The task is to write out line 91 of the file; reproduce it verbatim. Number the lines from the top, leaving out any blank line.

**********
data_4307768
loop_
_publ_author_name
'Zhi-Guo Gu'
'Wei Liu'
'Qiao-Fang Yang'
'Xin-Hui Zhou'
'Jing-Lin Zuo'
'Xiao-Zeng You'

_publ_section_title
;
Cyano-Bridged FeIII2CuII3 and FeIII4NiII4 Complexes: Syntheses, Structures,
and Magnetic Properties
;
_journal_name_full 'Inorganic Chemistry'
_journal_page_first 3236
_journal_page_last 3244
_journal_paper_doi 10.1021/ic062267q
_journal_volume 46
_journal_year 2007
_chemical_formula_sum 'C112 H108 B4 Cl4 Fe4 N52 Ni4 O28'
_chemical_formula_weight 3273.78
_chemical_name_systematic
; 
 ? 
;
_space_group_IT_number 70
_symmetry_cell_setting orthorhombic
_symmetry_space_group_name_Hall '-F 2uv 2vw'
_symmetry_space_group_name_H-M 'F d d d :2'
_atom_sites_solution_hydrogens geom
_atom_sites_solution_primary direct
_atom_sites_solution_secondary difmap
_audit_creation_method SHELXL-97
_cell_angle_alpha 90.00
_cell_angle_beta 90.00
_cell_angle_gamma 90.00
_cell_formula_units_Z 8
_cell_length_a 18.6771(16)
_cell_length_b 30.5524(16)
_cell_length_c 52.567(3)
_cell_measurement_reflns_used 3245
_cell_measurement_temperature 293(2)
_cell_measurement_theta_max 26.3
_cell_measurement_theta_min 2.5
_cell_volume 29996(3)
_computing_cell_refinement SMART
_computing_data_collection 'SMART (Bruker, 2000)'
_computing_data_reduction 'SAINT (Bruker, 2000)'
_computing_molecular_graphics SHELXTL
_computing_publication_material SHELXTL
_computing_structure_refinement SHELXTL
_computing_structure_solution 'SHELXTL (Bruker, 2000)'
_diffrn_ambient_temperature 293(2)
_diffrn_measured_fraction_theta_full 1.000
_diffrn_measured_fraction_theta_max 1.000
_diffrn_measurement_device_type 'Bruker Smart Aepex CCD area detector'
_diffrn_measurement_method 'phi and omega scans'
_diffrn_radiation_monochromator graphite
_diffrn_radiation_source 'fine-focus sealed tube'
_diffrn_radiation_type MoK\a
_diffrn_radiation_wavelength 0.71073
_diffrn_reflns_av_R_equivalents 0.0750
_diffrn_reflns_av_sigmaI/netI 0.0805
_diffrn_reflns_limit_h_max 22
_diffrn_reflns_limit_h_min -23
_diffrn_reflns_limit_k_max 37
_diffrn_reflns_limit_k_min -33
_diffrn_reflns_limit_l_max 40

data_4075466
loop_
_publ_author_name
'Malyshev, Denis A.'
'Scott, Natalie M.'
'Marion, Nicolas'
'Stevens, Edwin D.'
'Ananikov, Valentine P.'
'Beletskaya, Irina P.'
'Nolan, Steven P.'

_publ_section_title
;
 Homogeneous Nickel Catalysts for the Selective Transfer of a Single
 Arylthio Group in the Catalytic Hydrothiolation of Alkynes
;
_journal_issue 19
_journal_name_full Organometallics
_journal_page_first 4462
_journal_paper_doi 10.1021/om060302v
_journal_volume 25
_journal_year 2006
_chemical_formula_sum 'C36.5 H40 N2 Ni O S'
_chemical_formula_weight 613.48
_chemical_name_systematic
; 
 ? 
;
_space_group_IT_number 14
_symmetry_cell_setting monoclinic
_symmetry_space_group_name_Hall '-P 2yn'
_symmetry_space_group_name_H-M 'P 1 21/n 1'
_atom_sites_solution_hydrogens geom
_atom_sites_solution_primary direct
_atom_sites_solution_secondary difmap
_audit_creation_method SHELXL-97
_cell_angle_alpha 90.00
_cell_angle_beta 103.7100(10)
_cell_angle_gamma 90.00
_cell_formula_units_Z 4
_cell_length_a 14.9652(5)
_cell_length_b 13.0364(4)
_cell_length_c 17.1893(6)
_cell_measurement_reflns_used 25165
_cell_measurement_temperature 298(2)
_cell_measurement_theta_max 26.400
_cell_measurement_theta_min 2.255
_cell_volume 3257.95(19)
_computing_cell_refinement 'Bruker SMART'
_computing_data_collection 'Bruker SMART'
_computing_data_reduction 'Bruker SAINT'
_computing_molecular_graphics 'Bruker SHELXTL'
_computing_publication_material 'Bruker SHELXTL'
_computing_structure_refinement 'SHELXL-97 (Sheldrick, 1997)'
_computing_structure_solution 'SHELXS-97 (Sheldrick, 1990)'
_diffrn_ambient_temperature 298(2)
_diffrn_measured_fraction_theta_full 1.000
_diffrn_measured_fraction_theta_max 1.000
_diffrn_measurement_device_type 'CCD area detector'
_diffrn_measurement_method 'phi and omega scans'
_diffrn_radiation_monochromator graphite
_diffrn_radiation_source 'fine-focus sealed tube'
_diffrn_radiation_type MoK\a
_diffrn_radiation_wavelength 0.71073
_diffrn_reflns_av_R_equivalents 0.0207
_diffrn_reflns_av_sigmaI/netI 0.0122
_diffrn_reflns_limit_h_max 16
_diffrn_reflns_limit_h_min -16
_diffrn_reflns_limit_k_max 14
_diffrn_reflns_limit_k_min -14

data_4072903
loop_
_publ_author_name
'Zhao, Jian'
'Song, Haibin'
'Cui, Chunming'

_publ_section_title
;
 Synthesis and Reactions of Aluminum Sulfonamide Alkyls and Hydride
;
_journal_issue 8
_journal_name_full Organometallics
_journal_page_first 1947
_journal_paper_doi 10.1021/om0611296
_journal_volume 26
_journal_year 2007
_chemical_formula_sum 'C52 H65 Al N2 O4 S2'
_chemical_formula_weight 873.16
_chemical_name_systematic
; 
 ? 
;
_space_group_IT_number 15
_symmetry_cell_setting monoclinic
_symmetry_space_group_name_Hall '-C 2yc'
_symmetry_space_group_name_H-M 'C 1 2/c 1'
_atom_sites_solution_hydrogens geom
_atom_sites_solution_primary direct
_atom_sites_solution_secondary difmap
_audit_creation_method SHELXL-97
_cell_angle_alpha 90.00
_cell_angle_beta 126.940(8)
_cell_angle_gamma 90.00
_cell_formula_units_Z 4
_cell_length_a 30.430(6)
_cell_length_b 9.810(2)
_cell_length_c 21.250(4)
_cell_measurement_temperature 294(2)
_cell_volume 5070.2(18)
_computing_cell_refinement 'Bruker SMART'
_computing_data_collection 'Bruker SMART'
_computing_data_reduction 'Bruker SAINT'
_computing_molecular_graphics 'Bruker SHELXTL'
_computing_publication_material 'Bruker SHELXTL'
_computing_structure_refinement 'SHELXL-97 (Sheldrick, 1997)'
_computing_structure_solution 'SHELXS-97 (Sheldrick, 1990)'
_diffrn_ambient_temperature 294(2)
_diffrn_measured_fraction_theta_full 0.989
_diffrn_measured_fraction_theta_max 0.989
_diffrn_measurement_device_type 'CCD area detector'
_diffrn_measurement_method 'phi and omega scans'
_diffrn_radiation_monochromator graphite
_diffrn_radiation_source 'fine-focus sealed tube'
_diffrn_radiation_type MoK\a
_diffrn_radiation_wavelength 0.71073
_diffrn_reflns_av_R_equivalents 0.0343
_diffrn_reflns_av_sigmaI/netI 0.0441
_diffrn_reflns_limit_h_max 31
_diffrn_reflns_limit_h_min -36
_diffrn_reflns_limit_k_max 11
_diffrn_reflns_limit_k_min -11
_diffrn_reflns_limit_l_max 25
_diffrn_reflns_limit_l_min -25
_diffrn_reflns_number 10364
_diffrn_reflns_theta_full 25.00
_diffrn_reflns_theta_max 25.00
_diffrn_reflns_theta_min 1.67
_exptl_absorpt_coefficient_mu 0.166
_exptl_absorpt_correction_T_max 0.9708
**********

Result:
_chemical_formula_sum 'C36.5 H40 N2 Ni O S'